Exploring why some regions bounce back from economic shocks and others do not.
Urban and Regional Policy and Its Effects, Volume 4
Urban and Regional Policy and Its Effects, edited by Margaret Weir, Nancy Pindus, Howard Wial, and Harold Wolman (Brookings Institution Press, February 2012).Read more
The Consequences of Metropolitan Manufacturing Decline: Testing Conventional Wisdom
By Alec Friedhoff, Howard Wial and Harold Wolman, “The Consequences of Metropolitan Manufacturing Decline: Testing Conventional Wisdom.” (Washington: Brookings Institution, December 2010). This report examines the facts and other commonly held beliefs about the economic evolution of industrial metropolitan areas that deindustrialized between the 1980s and early 2000s. We return to these commonly held beliefs in our concluding section [...]Read more
Strengthening American Manufacturing: A New Federal Approach
By Susan Helper and Howard Wial, “Strengthening American Manufacturing: A New Federal Approach.” (Washington: Brookings Institution, September 2010). Manufacturing is essential to America’s economic well-being. It accounts for the bulk of United States exports, is key for innovation, and provides many high-wage jobs, especially for less educated workers. It is the economic lifeblood of much of the Great Lakes region. [...]Read more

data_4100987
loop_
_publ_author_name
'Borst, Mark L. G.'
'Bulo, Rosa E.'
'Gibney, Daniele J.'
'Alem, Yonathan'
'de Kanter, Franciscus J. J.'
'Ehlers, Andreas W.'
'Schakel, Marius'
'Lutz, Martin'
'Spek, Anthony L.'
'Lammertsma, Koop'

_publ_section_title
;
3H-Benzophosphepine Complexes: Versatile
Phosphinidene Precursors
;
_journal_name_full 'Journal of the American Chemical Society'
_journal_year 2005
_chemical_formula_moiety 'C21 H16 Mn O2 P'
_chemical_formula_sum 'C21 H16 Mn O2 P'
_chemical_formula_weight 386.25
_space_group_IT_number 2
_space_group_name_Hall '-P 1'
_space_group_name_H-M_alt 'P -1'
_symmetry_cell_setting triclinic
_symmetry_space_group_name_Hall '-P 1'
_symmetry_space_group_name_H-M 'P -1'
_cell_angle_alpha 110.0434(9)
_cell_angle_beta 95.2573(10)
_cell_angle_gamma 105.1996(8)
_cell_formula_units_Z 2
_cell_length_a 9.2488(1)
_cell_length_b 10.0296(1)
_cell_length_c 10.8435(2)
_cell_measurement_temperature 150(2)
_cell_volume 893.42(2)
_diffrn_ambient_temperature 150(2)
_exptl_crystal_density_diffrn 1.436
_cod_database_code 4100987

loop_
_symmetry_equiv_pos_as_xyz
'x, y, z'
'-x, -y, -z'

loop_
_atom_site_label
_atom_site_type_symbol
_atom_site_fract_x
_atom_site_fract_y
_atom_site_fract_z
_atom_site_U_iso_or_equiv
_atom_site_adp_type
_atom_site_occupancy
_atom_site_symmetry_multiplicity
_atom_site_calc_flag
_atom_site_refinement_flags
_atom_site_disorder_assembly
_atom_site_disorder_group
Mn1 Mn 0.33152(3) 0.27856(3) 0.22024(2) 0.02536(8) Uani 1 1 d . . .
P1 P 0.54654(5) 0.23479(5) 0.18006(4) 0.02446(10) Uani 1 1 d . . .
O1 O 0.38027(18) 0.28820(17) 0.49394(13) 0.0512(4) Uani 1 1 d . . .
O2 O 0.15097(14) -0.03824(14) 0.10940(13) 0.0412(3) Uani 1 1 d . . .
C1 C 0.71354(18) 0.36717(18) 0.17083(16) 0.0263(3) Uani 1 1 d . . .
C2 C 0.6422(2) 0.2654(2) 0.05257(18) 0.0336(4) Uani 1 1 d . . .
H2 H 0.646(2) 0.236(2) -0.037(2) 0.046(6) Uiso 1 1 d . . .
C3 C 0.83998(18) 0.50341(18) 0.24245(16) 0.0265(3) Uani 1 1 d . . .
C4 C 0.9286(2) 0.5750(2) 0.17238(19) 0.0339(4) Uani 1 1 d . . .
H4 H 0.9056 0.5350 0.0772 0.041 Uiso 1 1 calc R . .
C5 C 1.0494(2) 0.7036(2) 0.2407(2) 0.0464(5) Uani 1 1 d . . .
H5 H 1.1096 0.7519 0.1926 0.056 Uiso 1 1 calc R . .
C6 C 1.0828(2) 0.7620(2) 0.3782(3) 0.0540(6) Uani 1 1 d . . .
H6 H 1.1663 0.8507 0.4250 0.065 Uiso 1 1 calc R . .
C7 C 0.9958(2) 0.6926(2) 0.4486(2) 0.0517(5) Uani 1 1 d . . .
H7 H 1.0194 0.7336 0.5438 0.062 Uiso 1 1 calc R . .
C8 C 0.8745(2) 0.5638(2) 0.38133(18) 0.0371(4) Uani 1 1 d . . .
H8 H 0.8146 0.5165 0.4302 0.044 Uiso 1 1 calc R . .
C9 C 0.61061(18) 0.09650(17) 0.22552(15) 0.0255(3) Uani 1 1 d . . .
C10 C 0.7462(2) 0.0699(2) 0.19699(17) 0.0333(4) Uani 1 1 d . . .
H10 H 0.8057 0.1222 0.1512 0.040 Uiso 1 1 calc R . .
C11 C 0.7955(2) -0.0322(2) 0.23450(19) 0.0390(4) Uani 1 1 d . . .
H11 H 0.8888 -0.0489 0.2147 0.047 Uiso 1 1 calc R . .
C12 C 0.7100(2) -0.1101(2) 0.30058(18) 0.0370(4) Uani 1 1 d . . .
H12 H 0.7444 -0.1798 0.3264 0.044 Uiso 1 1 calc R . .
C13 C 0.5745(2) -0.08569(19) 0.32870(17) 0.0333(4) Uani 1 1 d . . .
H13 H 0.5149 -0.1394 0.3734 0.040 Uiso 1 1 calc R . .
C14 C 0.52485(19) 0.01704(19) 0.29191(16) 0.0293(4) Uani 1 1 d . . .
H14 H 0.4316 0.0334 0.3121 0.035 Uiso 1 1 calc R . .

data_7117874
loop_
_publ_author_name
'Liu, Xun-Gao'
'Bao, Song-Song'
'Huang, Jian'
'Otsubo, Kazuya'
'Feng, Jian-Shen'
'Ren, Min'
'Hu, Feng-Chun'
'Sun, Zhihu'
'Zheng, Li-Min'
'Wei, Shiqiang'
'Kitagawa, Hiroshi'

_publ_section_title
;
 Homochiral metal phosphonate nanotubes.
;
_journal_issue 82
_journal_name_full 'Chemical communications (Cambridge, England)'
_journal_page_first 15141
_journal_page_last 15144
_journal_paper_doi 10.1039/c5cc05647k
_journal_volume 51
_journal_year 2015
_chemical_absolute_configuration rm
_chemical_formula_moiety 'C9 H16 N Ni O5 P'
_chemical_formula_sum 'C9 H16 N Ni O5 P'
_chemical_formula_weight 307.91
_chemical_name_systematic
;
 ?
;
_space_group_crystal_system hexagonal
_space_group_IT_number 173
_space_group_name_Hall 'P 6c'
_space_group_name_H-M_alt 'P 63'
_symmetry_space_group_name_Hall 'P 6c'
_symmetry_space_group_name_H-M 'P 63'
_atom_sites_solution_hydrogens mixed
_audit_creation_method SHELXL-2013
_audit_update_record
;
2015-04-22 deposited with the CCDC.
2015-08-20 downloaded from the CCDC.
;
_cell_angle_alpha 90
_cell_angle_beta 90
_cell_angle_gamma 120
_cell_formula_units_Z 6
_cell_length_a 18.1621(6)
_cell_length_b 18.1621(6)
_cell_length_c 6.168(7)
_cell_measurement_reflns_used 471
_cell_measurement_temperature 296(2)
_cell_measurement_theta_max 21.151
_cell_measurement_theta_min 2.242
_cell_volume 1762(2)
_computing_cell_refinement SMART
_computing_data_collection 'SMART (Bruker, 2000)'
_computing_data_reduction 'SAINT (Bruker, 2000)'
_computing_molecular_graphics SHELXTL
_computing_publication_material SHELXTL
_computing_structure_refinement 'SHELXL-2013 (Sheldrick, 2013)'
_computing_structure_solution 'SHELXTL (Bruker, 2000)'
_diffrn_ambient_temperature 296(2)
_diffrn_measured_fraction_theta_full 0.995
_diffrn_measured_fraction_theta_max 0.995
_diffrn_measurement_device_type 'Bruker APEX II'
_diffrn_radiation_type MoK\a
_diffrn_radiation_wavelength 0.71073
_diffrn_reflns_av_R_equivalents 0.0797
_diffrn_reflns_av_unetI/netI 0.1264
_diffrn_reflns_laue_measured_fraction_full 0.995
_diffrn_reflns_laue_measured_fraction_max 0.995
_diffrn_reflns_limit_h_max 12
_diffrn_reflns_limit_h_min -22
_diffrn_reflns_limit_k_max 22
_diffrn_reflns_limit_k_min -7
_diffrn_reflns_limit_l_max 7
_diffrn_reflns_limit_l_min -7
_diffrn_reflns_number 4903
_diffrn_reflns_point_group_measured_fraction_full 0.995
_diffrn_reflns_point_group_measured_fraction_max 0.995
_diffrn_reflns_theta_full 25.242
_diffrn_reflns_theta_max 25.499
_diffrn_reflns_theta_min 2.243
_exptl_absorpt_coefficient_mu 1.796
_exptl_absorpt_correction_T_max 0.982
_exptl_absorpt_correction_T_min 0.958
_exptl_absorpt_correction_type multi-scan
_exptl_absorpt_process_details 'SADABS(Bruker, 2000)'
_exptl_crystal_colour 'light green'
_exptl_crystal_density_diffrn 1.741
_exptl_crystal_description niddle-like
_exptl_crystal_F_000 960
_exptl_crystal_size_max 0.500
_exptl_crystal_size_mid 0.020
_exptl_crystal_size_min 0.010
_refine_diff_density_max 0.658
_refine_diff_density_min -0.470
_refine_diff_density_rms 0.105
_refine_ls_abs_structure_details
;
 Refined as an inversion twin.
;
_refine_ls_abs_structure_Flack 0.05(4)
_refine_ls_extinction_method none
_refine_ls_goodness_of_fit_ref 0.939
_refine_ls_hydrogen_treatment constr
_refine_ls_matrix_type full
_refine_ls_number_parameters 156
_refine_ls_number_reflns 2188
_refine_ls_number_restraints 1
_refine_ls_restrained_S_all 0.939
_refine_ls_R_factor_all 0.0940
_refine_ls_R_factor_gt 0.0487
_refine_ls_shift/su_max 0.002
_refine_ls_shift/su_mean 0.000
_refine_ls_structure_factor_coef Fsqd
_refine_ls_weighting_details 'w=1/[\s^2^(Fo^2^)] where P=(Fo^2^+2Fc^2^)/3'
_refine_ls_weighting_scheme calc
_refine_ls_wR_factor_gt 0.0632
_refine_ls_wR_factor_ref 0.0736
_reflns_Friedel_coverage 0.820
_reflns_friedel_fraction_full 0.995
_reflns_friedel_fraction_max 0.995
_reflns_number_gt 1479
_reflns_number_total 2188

Urban and Regional Policy and Its Effects, Volume 3
By Nancy Pindus, Howard Wial, and Harold Wolman, editors (Brookings Institution Press, 2010).Read more
Corporate Citizenship and Urban Problem Solving: The Changing Civic Role of Business Leaders in American Cities,
By Harold Wolman et al. (Brookings Institution, 2006).Read more
- How can regional economies become more resilient?
- How do regions that face economic shocks recover?
- Regions focused on manufacturing and with a poorly educated population are both more likely to suffer from and rebound quickly from an economic downturn.
- Regions that have many export industries are more resilient to employment downturns.
- The greater the income gaps between rich and poor, the more likely the region is to lose jobs during economic shocks and the longer it will take to recover. Yet, it is also more resilient to downturns in gross metropolitan product.
- Responding with new policies after a regional downturn is less effective than insulating a region against downturns.